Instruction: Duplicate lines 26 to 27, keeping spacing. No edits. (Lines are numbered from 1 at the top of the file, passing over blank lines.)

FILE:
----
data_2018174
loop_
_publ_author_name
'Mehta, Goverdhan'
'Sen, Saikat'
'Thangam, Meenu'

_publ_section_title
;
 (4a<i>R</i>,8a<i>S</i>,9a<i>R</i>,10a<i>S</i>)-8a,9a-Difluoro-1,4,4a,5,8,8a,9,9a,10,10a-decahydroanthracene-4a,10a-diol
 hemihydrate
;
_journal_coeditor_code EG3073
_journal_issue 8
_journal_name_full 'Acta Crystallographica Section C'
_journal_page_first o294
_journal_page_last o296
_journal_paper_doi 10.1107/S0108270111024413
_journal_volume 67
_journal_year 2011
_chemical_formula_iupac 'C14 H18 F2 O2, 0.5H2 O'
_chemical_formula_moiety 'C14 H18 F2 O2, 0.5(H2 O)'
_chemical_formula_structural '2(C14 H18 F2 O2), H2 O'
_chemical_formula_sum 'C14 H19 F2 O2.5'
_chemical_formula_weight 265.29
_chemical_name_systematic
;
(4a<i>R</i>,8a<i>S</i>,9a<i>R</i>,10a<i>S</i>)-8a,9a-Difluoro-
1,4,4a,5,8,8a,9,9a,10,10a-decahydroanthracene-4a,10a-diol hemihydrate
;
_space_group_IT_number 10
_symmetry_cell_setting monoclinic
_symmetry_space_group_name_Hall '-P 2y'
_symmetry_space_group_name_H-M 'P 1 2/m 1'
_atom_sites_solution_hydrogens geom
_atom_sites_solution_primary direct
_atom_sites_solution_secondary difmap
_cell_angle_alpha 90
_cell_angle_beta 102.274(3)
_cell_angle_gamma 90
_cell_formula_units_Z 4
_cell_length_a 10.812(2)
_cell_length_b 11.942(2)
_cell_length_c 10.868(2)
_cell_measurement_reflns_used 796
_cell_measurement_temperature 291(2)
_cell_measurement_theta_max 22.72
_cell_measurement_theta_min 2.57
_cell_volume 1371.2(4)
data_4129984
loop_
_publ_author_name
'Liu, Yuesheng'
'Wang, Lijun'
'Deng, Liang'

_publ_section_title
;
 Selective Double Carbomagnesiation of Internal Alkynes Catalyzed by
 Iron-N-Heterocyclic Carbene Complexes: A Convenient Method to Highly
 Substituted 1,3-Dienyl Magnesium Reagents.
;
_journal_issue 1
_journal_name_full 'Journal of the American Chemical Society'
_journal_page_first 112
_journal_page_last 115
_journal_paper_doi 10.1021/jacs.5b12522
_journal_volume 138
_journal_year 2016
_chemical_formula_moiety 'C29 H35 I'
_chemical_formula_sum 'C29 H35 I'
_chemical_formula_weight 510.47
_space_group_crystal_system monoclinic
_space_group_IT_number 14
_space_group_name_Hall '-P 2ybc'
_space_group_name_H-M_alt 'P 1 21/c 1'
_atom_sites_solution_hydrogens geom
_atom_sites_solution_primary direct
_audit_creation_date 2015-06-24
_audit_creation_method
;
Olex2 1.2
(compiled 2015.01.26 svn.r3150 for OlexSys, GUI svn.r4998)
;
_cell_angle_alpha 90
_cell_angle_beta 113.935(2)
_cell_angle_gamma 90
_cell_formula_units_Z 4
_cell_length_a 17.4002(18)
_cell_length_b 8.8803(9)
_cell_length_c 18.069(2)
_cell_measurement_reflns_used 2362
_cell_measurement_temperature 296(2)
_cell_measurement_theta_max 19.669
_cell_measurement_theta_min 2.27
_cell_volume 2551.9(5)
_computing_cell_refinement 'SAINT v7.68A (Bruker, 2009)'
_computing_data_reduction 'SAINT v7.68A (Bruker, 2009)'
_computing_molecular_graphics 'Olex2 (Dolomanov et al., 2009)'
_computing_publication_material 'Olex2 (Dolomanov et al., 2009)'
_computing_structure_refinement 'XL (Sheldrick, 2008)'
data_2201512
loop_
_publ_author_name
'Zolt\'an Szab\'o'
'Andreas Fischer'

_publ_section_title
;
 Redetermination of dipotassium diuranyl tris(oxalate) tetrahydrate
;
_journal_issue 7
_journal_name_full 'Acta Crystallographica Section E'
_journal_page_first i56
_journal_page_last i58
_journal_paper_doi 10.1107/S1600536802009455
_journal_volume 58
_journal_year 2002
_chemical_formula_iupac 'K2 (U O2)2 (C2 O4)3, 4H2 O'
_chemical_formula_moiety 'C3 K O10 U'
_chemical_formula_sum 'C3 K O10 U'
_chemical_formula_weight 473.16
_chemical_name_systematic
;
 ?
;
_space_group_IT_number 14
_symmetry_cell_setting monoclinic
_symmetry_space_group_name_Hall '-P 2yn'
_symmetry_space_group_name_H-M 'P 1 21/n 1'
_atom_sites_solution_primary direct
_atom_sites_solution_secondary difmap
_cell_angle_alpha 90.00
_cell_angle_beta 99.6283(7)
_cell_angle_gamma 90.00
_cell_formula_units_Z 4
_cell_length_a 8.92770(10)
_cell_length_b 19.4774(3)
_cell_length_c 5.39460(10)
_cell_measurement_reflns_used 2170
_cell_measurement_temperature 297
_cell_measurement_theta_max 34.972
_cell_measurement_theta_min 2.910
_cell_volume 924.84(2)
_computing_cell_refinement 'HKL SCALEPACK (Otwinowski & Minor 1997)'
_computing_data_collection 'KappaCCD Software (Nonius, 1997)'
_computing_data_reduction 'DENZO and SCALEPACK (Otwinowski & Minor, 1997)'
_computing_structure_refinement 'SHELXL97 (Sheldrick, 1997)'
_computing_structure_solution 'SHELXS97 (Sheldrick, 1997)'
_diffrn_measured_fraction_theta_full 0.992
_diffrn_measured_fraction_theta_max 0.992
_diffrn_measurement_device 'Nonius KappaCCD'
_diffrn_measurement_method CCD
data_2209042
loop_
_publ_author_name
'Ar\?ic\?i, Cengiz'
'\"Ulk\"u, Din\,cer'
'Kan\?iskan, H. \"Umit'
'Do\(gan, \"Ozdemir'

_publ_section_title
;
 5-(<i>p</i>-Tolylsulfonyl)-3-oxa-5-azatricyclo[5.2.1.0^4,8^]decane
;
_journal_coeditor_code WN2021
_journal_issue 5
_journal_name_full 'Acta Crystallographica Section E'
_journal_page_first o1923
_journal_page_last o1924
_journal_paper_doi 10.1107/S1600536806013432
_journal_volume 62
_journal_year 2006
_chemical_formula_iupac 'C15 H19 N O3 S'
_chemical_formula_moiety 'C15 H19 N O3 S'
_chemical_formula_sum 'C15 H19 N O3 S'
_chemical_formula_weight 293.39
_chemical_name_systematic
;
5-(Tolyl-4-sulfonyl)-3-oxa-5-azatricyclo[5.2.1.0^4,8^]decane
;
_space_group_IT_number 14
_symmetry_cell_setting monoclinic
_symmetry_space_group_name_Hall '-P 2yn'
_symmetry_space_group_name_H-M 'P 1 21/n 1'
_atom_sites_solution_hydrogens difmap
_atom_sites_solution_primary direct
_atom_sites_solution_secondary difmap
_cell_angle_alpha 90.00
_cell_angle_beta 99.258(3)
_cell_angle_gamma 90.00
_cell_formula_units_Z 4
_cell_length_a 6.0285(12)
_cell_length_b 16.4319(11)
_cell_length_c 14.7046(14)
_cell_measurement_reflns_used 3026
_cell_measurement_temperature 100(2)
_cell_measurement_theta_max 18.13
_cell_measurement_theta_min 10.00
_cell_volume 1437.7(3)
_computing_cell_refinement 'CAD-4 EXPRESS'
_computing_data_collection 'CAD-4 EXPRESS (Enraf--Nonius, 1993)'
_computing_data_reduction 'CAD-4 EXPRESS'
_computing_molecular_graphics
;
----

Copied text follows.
;
(4a<i>R</i>,8a<i>S</i>,9a<i>R</i>,10a<i>S</i>)-8a,9a-Difluoro-